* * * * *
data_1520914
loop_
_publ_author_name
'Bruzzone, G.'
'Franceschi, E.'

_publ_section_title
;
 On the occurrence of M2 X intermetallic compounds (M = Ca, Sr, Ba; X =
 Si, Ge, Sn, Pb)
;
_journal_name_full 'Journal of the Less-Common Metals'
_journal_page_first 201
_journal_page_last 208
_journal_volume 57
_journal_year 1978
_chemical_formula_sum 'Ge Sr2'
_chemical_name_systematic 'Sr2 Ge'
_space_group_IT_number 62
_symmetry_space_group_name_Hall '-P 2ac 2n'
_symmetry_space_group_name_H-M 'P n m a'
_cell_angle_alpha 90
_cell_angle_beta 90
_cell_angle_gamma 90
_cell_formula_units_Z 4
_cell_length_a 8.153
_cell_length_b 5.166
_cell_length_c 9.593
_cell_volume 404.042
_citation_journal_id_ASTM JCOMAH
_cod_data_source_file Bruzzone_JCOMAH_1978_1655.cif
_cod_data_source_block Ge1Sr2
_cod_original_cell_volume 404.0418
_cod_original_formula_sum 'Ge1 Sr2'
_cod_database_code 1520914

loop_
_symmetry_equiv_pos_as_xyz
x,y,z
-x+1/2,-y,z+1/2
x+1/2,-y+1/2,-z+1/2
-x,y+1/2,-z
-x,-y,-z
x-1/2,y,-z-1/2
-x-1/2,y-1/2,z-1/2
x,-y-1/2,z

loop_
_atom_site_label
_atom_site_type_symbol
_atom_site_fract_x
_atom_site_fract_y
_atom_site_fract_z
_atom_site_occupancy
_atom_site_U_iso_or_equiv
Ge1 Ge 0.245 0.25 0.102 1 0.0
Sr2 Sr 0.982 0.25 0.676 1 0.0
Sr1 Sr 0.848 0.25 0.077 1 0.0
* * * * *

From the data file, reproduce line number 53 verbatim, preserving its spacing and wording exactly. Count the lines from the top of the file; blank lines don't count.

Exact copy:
Ge1 Ge 0.245 0.25 0.102 1 0.0